Coffee Brewing Methods and The Most Utilised for Specialty Coffee
3 min read
There are several methods for brewing coffee, each with its own unique characteristics and flavour profile. Some of the most popular methods include:
Drip brewing: This is the most common method of brewing coffee, in which water is poured over ground coffee beans and filters through a paper or metal filter into a carafe or pot.
French Press: Also called a cafetière, coffee press or coffee plunger, this method involves steeping coarsely ground coffee in hot water, then pressing a metal or nylon mesh filter to separate the grounds from the liquid.
Pour Over: This method involves pouring hot water over coarsely ground coffee in a filter, usually made of paper or metal, which is placed in a cone-shaped dripper.
Siphon: This method involves brewing coffee using a vacuum process, where vapour pressure and gravity are used to extract the flavour from the coffee.
Chemex: A pour-over style of brewing that uses a specially designed carafe, which uses a thicker filter to create a cleaner cup of coffee.
Aeropress: This method involves using air pressure to force hot water through finely ground coffee, which results in a clean and smooth cup of coffee.
Cold Brew: This method involves steeping coarsely ground coffee beans in cold water for an extended period of time, usually 12-24 hours, to produce a less acidic, smooth and less bitter coffee.
Moka Pot: A stovetop coffee maker that brews coffee by passing boiling water pressurised by steam through ground coffee.
Turkish coffee: A traditional method of brewing coffee in which very finely ground coffee is cooked in a pot, called a cezve, with water and sugar to create a thick, strong and unfiltered coffee.
Instant coffee: coffee that is made by either freeze-drying or spray-drying coffee after brewing, resulting in a concentrated powder that can be reconstituted with hot water.
Each method has its own unique flavour and brewing process, and the choice of which method to use can greatly affect the flavour of the final cup.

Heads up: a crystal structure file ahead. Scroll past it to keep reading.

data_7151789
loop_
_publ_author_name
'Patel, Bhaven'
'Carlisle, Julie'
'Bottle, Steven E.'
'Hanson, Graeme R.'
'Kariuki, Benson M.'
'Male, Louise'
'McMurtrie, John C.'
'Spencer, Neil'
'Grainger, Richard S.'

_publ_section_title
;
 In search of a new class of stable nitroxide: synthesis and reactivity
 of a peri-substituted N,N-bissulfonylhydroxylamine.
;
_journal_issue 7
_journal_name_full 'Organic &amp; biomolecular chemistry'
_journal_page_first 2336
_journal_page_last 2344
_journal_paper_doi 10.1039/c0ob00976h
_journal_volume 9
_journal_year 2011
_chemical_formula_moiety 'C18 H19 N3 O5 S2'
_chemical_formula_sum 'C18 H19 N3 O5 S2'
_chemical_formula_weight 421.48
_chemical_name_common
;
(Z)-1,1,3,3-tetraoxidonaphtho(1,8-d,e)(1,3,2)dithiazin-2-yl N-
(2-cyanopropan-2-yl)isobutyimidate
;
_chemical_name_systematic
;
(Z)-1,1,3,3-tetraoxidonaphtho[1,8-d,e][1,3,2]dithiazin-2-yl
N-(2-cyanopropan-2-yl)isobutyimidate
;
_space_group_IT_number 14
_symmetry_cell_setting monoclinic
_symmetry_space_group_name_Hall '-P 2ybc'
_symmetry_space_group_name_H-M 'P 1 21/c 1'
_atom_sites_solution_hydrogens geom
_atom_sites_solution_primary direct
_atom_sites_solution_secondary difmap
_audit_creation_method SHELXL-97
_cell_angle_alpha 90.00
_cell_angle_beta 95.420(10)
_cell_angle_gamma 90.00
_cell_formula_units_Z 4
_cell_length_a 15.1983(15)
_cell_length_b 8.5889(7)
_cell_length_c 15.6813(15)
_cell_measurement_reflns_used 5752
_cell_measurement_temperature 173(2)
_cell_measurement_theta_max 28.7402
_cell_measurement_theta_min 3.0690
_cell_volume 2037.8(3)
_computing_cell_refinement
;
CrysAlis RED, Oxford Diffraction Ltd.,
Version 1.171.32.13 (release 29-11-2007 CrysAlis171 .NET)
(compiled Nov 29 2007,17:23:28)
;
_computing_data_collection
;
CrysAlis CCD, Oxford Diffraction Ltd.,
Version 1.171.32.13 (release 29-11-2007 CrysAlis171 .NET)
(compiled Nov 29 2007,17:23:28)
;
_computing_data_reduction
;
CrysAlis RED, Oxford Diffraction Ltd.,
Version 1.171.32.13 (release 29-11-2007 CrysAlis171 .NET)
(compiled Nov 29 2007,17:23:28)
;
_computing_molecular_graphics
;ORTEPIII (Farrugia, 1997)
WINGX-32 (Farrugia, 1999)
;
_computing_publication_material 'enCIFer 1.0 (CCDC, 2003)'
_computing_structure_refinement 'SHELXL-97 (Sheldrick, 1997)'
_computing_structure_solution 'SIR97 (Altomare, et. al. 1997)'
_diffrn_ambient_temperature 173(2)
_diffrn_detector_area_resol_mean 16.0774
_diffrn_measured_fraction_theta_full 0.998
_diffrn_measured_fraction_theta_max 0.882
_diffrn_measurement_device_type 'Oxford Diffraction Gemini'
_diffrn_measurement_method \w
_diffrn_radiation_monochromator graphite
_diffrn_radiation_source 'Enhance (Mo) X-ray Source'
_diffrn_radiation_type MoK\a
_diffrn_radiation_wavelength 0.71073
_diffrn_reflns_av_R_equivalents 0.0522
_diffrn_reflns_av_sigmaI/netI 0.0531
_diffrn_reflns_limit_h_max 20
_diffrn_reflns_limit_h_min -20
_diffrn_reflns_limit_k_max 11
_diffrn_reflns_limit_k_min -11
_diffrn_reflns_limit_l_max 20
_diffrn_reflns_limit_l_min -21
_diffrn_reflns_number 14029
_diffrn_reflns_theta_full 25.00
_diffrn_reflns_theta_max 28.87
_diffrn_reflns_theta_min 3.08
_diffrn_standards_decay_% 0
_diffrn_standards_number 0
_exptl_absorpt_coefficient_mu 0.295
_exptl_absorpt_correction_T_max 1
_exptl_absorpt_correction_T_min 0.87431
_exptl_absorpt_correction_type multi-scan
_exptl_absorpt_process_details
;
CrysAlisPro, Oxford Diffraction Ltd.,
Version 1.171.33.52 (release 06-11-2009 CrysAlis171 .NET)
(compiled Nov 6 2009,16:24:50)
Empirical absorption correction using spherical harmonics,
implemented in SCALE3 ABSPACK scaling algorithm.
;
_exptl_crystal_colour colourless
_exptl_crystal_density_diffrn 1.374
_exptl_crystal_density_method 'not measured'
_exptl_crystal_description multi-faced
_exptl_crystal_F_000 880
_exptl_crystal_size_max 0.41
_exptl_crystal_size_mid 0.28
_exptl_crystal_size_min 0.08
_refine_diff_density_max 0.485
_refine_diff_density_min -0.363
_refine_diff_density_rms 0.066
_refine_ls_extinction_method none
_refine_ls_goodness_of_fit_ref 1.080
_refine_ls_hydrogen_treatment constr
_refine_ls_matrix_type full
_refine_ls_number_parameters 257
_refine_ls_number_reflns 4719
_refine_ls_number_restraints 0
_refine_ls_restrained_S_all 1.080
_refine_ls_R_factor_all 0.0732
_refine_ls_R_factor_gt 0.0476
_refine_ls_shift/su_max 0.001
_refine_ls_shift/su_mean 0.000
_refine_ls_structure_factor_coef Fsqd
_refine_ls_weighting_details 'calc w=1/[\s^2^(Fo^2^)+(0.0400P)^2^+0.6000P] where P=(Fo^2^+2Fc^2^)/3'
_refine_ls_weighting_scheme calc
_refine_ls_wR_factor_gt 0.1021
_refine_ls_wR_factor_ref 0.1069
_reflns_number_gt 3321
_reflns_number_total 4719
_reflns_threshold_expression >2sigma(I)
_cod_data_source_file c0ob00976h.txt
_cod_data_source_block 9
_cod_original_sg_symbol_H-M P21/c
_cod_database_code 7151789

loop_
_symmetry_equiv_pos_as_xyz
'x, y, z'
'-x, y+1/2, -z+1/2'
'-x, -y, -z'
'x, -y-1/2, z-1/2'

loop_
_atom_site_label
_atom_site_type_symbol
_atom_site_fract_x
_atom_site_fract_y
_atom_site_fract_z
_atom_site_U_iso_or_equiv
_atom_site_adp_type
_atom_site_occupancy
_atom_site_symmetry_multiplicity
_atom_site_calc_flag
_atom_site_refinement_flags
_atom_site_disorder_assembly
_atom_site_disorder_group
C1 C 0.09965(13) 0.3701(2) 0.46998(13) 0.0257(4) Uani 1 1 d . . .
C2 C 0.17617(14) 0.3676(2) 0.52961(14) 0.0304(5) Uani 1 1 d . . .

The best brewing method for specialty coffee will depend on personal preference and the specific beans being used. However, many specialty coffee enthusiasts prefer methods that allow for more control over the brewing process, such as pour-over and French press, as they can extract more of the unique and nuanced flavours from the beans.
Pour over method is considered by many to be the best way to brew specialty coffee because it allows for precise control over the water temperature and flow rate, which can greatly affect the final flavour of the coffee. Additionally, pour-over methods often use paper filters, which can remove some of the natural oils and sediment from the coffee, resulting in a clean and bright cup.
French press is considered by some as the best brewing method for specialty coffee because it allows coffee to steep in the hot water for a longer period of time, which can bring out more of the coffee's natural flavours and oils.
In any case, the best brewing method for specialty coffee is the one that produces the best taste, aroma, and balance according to your personal preference, and the beans you are using.
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